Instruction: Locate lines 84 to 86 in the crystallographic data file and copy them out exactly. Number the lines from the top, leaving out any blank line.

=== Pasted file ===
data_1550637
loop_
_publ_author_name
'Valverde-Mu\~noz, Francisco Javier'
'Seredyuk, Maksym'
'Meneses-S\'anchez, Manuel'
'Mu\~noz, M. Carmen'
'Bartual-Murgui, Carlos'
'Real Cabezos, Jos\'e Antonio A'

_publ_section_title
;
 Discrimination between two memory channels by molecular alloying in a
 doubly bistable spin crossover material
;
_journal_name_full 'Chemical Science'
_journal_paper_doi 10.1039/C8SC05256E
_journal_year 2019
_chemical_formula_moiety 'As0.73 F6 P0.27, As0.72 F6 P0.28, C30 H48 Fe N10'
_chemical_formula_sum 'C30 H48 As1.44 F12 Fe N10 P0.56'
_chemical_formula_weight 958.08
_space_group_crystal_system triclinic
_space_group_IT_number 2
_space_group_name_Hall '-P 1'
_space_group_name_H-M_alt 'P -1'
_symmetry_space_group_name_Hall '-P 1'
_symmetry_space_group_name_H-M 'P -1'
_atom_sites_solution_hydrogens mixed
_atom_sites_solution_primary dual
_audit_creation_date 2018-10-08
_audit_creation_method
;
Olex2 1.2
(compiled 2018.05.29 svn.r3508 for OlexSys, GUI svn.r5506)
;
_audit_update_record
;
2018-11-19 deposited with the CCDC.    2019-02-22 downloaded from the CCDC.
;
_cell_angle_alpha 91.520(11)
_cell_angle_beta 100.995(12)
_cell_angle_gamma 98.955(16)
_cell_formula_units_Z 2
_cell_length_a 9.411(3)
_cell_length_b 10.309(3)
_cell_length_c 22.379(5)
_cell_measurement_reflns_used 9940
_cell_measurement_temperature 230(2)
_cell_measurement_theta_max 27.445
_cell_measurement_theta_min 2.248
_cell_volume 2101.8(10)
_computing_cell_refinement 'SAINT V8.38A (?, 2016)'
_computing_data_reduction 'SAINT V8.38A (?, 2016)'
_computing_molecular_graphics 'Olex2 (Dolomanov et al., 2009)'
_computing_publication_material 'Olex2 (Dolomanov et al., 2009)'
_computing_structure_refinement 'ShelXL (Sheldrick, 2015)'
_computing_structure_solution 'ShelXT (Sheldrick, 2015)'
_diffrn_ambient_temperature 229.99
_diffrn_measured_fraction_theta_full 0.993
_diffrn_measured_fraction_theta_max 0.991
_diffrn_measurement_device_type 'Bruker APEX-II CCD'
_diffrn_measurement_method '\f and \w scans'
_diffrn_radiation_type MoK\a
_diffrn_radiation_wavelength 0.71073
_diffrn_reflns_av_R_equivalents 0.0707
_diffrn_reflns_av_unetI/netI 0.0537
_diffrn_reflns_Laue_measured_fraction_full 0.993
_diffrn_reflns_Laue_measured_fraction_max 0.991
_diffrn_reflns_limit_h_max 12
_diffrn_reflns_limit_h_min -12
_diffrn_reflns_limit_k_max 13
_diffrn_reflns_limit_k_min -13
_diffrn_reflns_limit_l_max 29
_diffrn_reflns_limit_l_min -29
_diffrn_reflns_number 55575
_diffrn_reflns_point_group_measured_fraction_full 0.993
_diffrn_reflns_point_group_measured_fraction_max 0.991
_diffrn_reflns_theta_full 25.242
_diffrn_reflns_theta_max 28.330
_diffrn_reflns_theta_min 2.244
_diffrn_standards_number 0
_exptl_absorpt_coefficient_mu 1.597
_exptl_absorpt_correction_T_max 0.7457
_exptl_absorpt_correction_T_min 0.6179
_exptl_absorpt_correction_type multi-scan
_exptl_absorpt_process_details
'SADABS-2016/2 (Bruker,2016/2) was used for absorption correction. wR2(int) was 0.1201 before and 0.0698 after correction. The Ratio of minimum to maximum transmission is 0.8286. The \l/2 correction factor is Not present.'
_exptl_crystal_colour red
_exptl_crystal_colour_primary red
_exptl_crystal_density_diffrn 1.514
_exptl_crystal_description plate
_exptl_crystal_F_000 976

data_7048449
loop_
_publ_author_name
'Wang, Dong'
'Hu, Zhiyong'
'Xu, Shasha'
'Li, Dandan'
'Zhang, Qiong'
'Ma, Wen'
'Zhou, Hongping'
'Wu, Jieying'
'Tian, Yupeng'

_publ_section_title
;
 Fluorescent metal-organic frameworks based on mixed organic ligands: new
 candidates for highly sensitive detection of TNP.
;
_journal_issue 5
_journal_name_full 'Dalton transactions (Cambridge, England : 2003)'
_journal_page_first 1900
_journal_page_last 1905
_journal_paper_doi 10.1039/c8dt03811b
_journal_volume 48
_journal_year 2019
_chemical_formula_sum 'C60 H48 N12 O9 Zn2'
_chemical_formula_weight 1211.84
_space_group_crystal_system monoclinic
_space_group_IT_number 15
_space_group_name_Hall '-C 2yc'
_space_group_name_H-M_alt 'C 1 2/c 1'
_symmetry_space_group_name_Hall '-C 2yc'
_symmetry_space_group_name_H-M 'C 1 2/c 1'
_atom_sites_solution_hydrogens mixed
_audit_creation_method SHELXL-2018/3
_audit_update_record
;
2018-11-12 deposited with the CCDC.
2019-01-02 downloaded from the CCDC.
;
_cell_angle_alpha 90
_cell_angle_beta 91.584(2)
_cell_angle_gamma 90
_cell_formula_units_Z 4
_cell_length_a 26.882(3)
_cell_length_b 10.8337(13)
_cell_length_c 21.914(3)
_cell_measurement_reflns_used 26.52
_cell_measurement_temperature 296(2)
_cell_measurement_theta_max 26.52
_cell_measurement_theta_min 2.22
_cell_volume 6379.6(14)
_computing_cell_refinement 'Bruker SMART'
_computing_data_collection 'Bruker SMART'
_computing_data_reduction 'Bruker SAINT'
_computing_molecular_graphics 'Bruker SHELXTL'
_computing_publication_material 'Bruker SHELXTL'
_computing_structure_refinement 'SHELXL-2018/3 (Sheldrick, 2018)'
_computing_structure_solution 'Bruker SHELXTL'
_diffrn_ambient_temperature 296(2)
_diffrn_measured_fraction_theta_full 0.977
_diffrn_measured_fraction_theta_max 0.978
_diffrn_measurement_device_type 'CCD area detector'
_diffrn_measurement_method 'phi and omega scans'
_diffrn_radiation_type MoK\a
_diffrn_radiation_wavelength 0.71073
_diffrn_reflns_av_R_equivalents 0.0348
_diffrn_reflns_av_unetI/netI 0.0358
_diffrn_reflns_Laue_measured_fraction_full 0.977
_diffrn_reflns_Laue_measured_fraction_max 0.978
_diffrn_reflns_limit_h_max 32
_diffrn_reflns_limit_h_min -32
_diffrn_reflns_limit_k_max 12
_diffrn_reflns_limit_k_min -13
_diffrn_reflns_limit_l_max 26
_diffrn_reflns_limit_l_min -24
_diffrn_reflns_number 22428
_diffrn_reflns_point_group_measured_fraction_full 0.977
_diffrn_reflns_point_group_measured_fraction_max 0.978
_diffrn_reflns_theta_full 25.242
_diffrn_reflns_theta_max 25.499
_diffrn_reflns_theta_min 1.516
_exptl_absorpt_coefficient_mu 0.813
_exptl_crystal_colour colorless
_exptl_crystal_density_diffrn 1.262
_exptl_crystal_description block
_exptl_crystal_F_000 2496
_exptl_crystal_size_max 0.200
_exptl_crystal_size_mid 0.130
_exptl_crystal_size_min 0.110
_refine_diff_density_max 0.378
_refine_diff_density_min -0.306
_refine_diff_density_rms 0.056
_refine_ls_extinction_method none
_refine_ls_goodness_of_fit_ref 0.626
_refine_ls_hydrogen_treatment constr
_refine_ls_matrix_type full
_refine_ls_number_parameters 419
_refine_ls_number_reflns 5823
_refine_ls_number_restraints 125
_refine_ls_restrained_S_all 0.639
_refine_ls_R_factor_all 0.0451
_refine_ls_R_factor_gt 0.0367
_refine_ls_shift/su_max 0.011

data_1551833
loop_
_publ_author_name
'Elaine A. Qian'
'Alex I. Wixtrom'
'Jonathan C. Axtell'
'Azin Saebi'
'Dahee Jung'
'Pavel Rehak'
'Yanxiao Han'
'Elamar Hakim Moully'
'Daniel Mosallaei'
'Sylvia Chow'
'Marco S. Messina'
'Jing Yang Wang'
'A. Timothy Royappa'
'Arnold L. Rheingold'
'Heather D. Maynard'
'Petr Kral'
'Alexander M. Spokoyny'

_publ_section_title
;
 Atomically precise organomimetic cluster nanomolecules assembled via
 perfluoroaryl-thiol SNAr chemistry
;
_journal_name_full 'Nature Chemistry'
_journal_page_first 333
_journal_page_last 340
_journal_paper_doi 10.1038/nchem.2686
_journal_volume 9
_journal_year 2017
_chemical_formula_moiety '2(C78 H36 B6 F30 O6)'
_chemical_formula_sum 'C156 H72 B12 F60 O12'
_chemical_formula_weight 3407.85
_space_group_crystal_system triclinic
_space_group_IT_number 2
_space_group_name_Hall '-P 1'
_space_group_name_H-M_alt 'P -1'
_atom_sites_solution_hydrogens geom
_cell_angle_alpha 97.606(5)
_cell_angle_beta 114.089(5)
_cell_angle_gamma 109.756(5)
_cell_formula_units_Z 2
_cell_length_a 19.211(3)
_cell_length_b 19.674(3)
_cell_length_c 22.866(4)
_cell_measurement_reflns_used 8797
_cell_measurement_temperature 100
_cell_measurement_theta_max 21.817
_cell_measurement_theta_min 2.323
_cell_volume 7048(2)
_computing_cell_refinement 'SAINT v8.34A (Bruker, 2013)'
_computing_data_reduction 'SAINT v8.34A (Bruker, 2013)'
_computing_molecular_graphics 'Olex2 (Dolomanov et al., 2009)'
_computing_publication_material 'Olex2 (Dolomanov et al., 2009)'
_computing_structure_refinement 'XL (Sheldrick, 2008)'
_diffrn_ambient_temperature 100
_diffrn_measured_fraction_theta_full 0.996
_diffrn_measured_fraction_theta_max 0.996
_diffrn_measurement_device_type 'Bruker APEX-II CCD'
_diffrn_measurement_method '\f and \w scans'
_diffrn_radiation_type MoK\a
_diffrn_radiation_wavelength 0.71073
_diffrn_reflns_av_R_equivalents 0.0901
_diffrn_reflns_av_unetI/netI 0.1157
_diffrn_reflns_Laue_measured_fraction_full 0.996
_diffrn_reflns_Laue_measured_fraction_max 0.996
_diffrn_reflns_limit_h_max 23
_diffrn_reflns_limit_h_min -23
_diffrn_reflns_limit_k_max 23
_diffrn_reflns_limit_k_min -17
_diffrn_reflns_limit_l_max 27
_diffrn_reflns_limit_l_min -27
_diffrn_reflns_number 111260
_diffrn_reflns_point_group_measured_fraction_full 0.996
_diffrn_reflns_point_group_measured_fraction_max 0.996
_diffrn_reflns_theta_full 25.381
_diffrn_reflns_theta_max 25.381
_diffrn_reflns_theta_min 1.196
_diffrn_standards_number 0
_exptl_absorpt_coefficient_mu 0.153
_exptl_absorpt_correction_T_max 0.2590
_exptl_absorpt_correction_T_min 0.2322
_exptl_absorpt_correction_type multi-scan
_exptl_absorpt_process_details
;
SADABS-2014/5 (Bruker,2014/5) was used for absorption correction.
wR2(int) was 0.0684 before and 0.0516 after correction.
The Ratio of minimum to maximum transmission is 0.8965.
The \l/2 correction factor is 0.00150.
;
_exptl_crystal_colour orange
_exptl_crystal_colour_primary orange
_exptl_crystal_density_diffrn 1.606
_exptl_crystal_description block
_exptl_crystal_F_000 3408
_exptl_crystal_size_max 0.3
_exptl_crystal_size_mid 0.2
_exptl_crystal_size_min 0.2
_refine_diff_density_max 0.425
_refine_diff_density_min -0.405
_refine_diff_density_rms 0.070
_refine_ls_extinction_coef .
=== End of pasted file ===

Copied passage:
_exptl_absorpt_correction_type multi-scan
_exptl_absorpt_process_details
'SADABS-2016/2 (Bruker,2016/2) was used for absorption correction. wR2(int) was 0.1201 before and 0.0698 after correction. The Ratio of minimum to maximum transmission is 0.8286. The \l/2 correction factor is Not present.'